Self-Inspection Program: Ensuring mission readiness

  • Published
  • By Jerry Kain
  • 341st Space Wing Chief of Plans
Self-inspections are documented internal reviews using job-specific checklists developed by career-field experts. Diligent completion of these checklists identifies the critical things you need to correct in order to better accomplish the mission.
You are assessing yourself on how well you are doing your job. If you pencil whip the self-inspection and don't take it seriously, you're only fooling yourself and hurting your fellow wingmen. It is important that we exhibit the Air Force core values, especially "Excellence in All We Do," as we conduct our semi-annual self-inspections now to prepare for future inspections.

Here are some tips I can offer for a successful self-inspection program:

Read your Air Force Instructions. The instructions tell you what we do and why we do it. The checklists are developed to comply with the instructions and tell you how to accomplish those requirements. Reading and following the procedures of the 341 SWI 90-101 enables you to combine knowledge with understanding in order to reach smooth execution.

Be honest. Rather than ignoring a problem, tell your supervisor of the problem and then fix it. It is easier and less painful to correct a self-identified problem rather than have someone outside your organization address it.

Enlist outside help. If you are unfamiliar with the self-inspection program, contact your squadron's Self-Inspection Monitor - normally a senior NCO or an officer. They can offer you guidance on how to run your checklist.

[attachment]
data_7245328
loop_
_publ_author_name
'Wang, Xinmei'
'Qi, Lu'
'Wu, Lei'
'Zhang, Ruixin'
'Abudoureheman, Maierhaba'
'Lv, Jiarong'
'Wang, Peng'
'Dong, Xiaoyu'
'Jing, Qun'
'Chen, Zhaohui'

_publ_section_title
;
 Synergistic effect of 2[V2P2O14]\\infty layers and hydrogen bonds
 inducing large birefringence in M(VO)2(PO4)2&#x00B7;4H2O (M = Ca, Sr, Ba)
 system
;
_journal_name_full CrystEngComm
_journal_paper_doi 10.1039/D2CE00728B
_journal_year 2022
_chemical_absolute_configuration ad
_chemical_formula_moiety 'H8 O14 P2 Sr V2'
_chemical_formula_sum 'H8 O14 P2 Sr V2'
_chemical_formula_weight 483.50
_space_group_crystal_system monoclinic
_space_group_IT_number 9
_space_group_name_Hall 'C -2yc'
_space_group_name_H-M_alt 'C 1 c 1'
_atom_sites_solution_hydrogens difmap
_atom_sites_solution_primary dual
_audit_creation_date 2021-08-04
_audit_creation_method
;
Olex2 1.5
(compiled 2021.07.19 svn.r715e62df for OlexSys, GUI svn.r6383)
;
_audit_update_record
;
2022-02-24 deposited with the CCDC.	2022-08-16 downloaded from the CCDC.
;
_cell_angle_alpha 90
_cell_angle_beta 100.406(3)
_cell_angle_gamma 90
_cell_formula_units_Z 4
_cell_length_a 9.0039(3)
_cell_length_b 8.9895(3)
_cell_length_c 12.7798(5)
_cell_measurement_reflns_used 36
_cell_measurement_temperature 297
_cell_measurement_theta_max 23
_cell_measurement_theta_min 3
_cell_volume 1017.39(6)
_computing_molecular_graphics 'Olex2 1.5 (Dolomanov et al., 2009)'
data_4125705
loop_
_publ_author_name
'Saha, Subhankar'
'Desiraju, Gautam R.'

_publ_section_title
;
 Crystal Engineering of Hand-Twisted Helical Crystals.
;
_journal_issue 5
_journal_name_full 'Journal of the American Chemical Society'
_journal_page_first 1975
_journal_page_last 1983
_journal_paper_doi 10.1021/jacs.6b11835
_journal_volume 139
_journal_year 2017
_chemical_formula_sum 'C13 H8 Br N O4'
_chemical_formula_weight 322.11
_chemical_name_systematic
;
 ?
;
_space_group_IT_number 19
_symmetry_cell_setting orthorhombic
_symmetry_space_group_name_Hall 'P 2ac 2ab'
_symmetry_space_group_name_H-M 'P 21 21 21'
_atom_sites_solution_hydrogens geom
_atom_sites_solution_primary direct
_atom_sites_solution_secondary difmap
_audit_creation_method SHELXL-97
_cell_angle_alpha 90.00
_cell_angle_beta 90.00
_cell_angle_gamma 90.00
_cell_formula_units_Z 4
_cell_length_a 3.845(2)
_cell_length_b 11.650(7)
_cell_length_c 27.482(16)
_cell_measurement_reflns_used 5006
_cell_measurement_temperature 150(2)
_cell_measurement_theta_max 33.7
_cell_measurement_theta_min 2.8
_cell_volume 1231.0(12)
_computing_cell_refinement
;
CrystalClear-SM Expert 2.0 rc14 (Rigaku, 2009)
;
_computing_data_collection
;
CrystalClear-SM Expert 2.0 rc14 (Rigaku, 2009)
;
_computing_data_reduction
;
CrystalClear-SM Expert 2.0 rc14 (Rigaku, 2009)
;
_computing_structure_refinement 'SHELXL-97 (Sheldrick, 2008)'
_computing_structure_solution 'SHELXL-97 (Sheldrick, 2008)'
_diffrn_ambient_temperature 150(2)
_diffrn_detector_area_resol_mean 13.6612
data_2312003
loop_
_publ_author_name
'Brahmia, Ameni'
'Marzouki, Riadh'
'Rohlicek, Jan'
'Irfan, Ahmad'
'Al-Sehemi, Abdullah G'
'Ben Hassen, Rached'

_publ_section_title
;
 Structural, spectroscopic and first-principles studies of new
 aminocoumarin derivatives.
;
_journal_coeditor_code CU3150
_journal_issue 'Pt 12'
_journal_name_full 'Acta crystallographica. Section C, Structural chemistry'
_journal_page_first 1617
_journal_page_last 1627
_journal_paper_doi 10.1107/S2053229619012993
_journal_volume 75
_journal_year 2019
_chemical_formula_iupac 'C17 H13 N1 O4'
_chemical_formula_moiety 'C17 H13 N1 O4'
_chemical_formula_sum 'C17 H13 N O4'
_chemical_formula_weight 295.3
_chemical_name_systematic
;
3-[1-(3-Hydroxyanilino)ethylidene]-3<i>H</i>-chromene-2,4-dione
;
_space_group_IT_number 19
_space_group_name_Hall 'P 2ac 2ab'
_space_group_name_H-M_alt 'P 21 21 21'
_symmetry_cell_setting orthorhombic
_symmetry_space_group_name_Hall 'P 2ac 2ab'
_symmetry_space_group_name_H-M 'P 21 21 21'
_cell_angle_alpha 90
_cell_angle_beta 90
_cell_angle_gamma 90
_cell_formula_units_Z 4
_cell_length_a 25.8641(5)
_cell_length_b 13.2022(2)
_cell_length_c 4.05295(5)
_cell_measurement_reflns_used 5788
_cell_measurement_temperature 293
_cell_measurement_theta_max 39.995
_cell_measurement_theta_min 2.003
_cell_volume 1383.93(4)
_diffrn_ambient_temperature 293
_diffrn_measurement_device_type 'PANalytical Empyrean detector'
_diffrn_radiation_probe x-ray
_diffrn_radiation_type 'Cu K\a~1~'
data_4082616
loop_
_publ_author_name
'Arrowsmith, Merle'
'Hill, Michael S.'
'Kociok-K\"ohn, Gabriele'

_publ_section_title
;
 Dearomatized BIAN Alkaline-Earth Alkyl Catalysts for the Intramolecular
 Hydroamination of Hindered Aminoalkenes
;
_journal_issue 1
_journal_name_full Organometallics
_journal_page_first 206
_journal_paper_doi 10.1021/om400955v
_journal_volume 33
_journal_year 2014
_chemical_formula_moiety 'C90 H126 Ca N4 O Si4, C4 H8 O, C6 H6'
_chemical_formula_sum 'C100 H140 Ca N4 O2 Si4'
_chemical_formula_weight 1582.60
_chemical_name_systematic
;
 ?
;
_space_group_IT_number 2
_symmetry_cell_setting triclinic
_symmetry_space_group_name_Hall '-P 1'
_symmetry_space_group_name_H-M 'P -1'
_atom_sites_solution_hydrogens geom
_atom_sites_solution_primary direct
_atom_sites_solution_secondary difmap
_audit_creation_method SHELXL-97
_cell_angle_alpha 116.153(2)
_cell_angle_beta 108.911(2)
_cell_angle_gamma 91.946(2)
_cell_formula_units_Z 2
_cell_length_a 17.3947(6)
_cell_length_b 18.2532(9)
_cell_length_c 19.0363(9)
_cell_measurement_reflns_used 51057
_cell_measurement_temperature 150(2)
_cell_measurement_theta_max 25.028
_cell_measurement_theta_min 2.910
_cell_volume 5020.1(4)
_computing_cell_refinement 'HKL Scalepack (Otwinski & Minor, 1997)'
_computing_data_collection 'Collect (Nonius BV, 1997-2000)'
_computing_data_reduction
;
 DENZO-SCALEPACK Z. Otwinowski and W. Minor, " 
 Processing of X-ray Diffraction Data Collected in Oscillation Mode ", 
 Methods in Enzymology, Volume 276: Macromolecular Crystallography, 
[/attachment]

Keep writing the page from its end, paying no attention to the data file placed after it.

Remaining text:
Trade self-inspectors. Allowing an outsider to run your checklist will help you identify things you have missed. For example, all squadrons have a Government Purchase Card holder who runs the same checklist as yours. Why not trade self-inspectors? Others are bound to see things you may have missed.

Explain your answers. It is easy to speed through the checklist with "yes" or "no" answers, but it is important to take your time and provide proof for your answer. The justifications for "yes" responses and explanations of "no" responses are what provides the proof of your program's thoroughness. Not only is this common sense, but it is also a requirement.

Document the results. It is important following an exercise or self-inspection to input all discrepancies into the SIP database to insure proper tracking until they are closed. Also, monthly updates to actions taken need to be put in the database.

The bottom line is that the Self-Inspection Program is a Unit Commander's responsibility and requires your due diligence in order to provide a valid assessment. If you have any questions regarding your SIP, please feel free to contact your unit Self-Inspection Monitor or Master Sgt. Justin Medeiros at 731-7789.